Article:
Why Hummers Go Missing in May

Georgia Wild masthead: Manatees


- Out My Backdoor double-shot

- Die-off haunts manatee migration

- More zebra mussels trigger warnings

- Plus: Big Day record | trillium finds | yard owls


Bee balm can draw hummers, even in May (bee balm/Terry W. Johnson; hummingbird/Todd Schneider/DNR)

Beebalm can lure hummers, even in May (Terry W. Johnson)

(Editor’s note: This Out My Backdoor entry is not about bee balm somehow contributing to fewer hummingbirds, but a two-fer of Terry’s columns. Enjoy!)


Beebalm is one of the native wildflowers rapidly gaining popularity among Georgia gardeners.

And while each wildflower species has a unique story about how it made the often-difficult transition from the wild to our gardens, the tale of beebalm is as intriguing as the plant is beautiful and beneficial to wildlife, including hummingbirds.

Learn more about beebalm ...

Now, as for hummers, I’ve been receiving emails from Georgians wondering why they haven’t been seeing many this month. The hummingbird “drought” follows on the heels of March and April, when many said the beloved birds were also scarce.

Ever since I began watching hummingbirds decades ago, I have noticed that these winged jewels seemingly vanish from our backyards in May. Here are what I consider the main reasons why.

Follow Terry's line of reasoning ...

Terry W. Johnson is a retired DNR program manager and executive director of TERN, the Wildlife Conservation Section’s friends group. Check out past columns, his Backyard Wildlife Connection blog and his book “A Journey of Discovery: Monroe County Outdoors.” Terry's columns are also featured on DNR’s blog, under the Conservation tab. Permission is required to reprint a column.



Dead manatee in the mouth of the Altamaha; right, a mom and calf (DNR)

A dead manatee in the mouth of the Altamaha; at right, a mom and calf (DNR)

It’s not known yet if the adult manatee found dead at the mouth of the Altamaha River last month is a harbinger of trouble to come.

But a necropsy of the 1,500-pound animal suggests its demise is connected to the die-off of more than 700 manatees along Florida’s Atlantic Coast this year. DNR senior wildlife biologist Clay George said the Altamaha manatee had a GI tract full of marsh grass, yet its fat stores were severely depleted.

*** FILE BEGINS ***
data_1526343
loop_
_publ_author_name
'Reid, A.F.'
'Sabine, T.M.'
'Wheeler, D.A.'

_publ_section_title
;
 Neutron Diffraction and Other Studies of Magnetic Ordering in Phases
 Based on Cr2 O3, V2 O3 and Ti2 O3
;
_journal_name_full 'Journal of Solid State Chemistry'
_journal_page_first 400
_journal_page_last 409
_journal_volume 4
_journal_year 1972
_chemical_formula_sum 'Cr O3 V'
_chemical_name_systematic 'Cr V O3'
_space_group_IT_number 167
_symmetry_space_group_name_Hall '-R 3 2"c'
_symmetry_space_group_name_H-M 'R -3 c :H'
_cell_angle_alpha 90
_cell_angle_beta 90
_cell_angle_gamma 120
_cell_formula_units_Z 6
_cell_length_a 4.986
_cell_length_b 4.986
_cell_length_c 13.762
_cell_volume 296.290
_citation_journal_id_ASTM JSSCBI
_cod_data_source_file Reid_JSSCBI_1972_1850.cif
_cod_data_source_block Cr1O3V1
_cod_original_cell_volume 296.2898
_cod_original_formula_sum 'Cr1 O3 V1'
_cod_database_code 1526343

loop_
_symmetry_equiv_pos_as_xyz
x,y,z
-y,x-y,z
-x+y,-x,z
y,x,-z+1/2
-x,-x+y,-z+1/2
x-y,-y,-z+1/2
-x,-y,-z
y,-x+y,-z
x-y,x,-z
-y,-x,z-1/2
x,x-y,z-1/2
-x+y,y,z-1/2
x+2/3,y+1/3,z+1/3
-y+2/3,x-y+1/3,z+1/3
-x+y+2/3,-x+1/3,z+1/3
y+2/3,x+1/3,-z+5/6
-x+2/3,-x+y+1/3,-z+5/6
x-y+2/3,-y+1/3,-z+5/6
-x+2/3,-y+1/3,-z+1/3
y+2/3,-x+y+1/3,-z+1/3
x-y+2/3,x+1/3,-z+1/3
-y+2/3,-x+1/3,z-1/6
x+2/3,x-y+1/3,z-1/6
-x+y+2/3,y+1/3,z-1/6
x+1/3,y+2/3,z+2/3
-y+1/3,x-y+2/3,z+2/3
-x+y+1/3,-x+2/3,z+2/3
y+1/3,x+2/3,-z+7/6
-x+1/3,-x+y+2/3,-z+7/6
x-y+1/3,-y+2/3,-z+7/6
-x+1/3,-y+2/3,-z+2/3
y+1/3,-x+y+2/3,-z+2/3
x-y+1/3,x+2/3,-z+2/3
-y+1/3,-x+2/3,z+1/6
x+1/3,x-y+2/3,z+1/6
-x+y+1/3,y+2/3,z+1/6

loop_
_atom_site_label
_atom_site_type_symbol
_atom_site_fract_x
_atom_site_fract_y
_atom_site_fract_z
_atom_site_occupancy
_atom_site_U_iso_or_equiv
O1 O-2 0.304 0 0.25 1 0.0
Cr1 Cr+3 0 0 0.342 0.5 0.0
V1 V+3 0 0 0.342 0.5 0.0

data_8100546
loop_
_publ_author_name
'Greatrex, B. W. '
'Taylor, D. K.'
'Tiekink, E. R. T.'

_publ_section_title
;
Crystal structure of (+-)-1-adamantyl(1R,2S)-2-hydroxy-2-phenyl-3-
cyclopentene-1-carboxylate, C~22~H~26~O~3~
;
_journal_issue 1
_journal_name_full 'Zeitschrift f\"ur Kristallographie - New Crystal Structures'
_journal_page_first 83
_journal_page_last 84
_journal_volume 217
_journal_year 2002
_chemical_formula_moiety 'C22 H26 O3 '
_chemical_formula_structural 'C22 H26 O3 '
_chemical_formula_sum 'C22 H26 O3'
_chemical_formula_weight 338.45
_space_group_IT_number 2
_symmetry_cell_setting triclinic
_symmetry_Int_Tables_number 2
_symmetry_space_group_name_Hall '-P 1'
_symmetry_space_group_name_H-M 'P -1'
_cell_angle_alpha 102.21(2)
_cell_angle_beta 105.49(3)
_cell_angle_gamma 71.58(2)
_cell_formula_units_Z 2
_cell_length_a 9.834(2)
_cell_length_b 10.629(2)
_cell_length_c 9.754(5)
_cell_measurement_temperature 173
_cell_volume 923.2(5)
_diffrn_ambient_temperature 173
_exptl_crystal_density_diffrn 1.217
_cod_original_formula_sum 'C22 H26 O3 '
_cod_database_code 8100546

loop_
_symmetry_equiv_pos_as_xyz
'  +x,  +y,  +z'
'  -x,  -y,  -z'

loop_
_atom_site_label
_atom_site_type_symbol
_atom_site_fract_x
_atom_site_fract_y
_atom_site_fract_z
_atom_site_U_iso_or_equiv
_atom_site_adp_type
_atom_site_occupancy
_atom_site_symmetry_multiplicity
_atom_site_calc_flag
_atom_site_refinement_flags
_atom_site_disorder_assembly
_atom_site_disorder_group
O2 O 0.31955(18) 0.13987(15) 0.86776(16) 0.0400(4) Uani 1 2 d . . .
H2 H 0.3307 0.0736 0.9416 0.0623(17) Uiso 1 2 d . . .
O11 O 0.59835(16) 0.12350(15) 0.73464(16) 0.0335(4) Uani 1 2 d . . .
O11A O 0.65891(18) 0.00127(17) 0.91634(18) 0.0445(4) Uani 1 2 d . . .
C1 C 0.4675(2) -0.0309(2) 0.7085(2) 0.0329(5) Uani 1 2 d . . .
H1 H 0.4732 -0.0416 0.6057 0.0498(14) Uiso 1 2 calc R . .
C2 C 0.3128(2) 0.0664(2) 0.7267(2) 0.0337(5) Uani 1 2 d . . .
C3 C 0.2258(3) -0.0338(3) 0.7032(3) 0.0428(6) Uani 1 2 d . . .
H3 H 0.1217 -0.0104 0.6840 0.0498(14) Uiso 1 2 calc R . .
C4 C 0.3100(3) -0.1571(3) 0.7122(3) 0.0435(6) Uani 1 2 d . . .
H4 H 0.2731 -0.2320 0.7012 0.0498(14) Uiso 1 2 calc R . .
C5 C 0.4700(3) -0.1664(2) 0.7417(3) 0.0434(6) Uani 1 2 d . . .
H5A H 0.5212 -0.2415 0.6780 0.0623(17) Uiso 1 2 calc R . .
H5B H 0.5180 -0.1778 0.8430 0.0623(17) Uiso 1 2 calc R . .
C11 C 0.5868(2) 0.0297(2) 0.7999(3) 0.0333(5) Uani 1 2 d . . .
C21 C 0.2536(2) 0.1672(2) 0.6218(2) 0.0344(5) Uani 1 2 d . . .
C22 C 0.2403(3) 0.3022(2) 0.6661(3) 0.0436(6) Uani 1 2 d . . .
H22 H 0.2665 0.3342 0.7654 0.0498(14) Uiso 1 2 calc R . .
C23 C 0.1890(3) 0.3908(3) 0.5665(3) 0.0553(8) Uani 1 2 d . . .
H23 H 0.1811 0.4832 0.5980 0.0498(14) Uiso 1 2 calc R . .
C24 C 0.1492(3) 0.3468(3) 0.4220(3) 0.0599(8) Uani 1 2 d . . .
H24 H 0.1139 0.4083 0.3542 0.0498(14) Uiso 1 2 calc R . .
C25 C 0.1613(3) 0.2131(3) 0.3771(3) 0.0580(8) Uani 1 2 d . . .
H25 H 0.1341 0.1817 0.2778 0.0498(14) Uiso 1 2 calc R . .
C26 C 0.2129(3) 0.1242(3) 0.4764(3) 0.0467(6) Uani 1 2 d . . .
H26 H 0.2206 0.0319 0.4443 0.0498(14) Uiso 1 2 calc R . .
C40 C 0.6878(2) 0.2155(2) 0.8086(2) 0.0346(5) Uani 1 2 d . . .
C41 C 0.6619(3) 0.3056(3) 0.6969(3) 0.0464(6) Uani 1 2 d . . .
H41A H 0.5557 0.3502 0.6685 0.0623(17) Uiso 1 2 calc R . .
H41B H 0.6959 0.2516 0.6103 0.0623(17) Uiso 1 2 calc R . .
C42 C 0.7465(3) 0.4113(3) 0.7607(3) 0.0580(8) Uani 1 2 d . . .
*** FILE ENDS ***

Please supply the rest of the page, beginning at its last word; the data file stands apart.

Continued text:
A decline in seagrass – which manatees eat – caused by poor water quality is seen as a leading culprit in Florida's surge of distressed and dying manatees. (A second factor is sub-average winter temperatures that bunched animals at manmade warm-water sites, such as power plants, where there wasn’t enough food.)

Manatees migrating to Georgia will find an all-they-can-munch buffet of cordgrass and other marsh vegetation. But the fallout from chronic malnutrition and the stress of migration could catch up with some animals. As it likely did with the manatee that died in the Altamaha.

“It remains to be seen if we will see an uptick in mortality as more manatees begin arriving,” George said.

From March into November, manatees occur in tidal waters throughout coastal Georgia. Federal agencies have declared the mass deaths in Florida an Unusual Mortality Event. (The 724 dead manatees documented through last week is three times the average number). Manatees are protected by federal and state laws.


Boaters can help protect manatees by:

  • Looking for manatees before cranking your boat’s motor.
  • Using caution when navigating in shallow water and along the edge of a marsh. Manatees cannot dive away from boats in these areas.
  • Heeding “slow speed,” “no wake” and manatee warning signs, especially around docks.
  • Wearing polarized sunglasses to reduce glare and make it easier to spot manatees below the surface.
  • Watching for trails of large swirls in the water (called footprints) caused by manatees diving away from the boat.


  • West Indian manatees, including the Florida subspecies found in Georgia, are protected under the Endangered Species Act (they are listed as threatened) and Marine Mammal Protection Act.
  • If you see or photograph a healthy, hurt or dead manatee, call DNR at (800) 2-SAVE-ME (800-272-8363). Note the date, time, location, number of manatees and, if possible, coordinates.
  • Never feed manatees or give them fresh water. This could teach them to approach docks, putting them at greater risk of a boat strike.
  • Do not pursue, harass or play with manatees. It can be harmful to the animals and it’s illegal.


MORE zebra mussels RAISE ALARM